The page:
River life

Stone curlew ogling us with it’s big weird eye

Kingfisher in the bolon

Baboons through binoculars

On the next day’s motor we got as far as Elephant Island (apparently there were elephants here a few hundred years ago), where we anchored overnight before visiting the village of Bambale on the mainland shore. It was a surprise to see the lush vibrant green of rice fields and earthy tracks of the village behind what seemed from the water to be a never ending world of mangrove. A kind young lad with only a little English walked with us through the village and taught us the few greetings in Mandinka that quickly became as essential to us as money and water. Until then we had only used the universal greeting of “Salam malekum”, but now we could ask after people’s families and spouses, reply to kindnesses from strangers and fulfill a cycle of friendliness and respect in new introductions. He drilled them in to us, questions and responses, as he took us to visit the local school, and came back with us afterwards to visit Gwen, whose solar panels and ukuleles impressed him greatly. Everywhere we go we exchange names with everyone we greet using the words he taught us, and my great regret is that I’ve forgotten his.


Photos cannot do justice to the vivid green of this rice field

You find the kids in school, on the mud beach…

…or in a tree

We motored onward that afternoon and saw another yacht for the first time, reason enough to shout out a quick chat over the noise of the motor once we’d kicked it down to neutral. They were French, and they were heading to the school that we’d visited to play double bass to the children. We hadn’t brought a double bass and were a bit jealous. When the conversation stopped we powered on, still central in the river, far from each tantalising side where wildlife might hide. Rich had read somewhere that motoring up the Gambia can be boring at times and enjoyed loudly rebutting this dreadful inaccuracy – there was always something to see. “But it is a bit boring, isn’t it, I mean, it’s motoring and mangroves every day” I countered. He looked at me with genuine confusion and I shut up.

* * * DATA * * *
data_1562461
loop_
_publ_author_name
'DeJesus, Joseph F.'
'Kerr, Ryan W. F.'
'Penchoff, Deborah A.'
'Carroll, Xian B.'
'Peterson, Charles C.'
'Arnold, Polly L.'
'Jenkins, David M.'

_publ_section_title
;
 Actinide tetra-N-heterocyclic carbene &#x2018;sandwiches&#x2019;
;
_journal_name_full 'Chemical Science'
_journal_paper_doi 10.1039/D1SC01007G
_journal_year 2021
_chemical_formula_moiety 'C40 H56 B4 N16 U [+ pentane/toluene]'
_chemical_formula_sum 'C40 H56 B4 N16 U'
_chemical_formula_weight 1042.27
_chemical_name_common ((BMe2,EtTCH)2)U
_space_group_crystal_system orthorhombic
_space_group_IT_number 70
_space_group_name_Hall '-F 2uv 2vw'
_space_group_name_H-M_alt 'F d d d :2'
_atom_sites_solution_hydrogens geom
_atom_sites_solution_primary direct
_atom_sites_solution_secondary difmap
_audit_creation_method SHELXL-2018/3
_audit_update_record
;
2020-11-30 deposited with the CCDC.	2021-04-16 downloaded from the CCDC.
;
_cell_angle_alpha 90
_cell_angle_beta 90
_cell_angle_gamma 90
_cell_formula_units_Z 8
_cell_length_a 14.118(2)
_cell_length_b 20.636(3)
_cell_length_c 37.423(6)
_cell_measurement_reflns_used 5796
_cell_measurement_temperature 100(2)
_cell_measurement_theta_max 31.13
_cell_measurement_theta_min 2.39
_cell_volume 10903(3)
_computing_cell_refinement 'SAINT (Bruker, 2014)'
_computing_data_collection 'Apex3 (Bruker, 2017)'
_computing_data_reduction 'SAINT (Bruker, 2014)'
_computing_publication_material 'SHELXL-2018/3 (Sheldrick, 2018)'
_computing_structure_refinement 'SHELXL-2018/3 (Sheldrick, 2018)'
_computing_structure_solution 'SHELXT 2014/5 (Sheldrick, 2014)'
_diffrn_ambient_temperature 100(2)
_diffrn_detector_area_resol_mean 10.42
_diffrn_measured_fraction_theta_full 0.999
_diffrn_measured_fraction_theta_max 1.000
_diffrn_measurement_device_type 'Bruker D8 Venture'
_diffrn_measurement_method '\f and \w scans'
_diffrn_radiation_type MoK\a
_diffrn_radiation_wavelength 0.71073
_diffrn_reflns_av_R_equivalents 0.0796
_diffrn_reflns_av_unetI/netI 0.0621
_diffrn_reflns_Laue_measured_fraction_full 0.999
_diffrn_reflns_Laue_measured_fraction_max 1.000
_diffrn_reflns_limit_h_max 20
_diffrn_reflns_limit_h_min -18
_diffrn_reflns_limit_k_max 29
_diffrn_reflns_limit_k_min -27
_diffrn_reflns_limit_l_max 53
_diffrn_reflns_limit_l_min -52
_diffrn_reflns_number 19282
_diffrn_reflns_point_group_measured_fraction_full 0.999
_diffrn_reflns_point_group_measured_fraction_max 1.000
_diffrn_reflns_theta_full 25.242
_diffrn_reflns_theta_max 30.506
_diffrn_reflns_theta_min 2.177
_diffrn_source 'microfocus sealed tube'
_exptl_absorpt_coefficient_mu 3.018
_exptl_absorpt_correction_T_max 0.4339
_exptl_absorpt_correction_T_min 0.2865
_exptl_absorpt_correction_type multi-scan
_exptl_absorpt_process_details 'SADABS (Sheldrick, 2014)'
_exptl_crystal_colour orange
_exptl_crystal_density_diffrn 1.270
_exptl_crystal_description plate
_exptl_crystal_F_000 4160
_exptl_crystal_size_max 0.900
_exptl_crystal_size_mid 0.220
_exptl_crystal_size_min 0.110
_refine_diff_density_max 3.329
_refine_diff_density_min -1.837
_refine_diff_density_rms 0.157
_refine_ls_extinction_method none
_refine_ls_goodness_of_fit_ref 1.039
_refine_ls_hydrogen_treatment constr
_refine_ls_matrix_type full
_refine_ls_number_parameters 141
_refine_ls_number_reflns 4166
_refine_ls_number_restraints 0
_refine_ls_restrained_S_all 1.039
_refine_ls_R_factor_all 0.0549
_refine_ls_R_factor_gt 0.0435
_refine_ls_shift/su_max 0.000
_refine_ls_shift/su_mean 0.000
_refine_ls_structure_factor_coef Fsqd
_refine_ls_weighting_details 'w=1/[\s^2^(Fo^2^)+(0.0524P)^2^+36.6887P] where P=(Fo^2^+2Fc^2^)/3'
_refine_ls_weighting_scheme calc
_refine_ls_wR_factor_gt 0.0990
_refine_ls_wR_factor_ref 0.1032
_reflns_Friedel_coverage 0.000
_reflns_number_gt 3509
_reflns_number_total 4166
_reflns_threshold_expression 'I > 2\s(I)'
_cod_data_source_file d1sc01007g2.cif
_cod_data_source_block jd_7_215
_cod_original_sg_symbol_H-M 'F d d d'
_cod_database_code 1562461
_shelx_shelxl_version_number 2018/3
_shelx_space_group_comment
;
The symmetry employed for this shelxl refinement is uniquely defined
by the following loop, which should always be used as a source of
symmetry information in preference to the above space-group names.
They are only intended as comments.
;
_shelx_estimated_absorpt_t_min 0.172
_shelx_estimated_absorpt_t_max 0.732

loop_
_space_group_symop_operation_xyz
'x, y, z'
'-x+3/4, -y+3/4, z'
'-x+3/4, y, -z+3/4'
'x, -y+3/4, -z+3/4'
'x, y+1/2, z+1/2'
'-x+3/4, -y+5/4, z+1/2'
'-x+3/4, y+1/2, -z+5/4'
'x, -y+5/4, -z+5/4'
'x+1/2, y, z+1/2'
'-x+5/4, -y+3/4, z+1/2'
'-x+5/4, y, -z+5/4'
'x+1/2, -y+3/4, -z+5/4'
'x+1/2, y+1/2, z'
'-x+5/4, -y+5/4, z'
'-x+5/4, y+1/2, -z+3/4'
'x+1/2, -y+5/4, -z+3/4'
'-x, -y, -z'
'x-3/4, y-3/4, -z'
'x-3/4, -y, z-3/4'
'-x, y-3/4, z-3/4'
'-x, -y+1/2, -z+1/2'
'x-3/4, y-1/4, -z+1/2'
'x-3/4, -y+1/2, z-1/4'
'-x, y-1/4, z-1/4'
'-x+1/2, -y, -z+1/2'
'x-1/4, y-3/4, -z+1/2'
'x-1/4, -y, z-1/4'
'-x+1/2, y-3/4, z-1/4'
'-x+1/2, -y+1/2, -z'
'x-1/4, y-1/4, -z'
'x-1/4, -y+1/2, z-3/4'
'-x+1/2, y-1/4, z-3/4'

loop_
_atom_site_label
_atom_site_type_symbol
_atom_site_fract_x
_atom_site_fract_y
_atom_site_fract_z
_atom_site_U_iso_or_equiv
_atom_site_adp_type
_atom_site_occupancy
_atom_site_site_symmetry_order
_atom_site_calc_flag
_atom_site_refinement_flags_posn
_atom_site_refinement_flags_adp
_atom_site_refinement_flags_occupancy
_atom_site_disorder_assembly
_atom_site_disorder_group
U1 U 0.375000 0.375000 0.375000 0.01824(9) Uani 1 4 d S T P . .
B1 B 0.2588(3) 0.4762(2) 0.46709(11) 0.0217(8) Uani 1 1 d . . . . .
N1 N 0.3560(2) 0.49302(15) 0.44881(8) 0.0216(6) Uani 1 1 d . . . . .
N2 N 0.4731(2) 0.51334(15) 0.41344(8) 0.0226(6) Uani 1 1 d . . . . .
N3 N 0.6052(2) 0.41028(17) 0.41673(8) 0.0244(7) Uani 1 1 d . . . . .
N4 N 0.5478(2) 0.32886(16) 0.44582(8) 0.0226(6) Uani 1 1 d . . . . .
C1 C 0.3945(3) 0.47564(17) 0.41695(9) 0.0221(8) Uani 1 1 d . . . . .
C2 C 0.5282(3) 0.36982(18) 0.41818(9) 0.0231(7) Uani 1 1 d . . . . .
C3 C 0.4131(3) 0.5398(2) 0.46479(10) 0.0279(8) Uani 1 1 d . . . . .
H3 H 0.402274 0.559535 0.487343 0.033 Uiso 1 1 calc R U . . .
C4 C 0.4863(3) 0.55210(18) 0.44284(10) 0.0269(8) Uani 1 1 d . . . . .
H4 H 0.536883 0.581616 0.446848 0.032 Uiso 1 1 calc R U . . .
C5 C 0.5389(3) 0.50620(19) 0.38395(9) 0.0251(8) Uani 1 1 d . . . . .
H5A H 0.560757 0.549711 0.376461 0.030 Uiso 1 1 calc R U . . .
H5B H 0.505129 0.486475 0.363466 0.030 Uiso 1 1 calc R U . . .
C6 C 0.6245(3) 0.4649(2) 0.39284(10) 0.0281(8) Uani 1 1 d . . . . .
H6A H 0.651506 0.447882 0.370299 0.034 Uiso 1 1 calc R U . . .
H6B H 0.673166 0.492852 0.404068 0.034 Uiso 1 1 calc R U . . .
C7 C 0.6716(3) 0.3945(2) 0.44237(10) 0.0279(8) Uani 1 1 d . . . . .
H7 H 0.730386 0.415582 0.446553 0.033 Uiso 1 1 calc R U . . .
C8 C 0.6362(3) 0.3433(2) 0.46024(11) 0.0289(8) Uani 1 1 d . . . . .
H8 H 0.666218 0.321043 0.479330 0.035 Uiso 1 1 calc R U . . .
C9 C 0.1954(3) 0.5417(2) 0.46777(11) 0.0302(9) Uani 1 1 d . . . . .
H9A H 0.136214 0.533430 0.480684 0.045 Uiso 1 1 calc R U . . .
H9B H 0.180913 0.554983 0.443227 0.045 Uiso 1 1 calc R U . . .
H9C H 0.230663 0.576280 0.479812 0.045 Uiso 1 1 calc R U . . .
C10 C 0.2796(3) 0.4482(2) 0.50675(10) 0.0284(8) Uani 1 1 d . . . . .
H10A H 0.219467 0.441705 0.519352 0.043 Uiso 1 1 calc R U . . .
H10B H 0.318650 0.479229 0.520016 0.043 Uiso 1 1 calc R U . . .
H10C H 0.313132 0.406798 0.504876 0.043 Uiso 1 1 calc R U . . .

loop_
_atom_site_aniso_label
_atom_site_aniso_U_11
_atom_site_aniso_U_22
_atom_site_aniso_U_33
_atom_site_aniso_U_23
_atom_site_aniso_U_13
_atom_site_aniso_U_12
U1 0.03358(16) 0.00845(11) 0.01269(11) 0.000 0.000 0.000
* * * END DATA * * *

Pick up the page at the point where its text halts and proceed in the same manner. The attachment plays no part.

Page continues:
We anchored by another misnamed island “Sea Horse Island”, apparently so called because at some point the Portugese thought of hippos as horses of the sea. We prefer to spend the night out of sight of humanity, somewhere wild where the early evening and early morning fauna might be observed. Each night this means stopping and erecting the mosquito net by six and then preparing and eating dinner to the sound of a thousand birds as the day ends. Pigeons trill all day and there’s often a curlew scream or a distant toot, but at sunset the strangest calls join the mangrove chorus, with birds drilling, baying, yelping, chuckling and reversing their trucks. Some individual always has a repeating melody that gets stuck in your head. It’s never the same between locations. Monkeys sometimes join in, squawking and bitching and shaking the branches. Then as the light disappears these sounds fade and are replaced by the zithery vibrations of insects, bats and possibly frogs, their high pitched tones pulsating in overlapping morse code over the occasional splash of fish.

The next day, after all the joy of our trip so far, was inexplicably tense. Perhaps it had something to do with heat and dehydration or the fact we barely stopped motoring all day. We were pissy with each other and hyperemotional, and only had fun once we’d taken a quick break and explored some mangroves together. We caught sight of some red colobus monkeys, who looked and sounded as upset as we had been, and the large wet form of an otter as it scurried behind some roots. I also got to see my favourite bird so far, some sort of hornbill that looks like a miniature Zazu from the Lion King, whose up-down rollercoaster flight path includes soaring sections in which the wings are completely put away. They make flying look fun.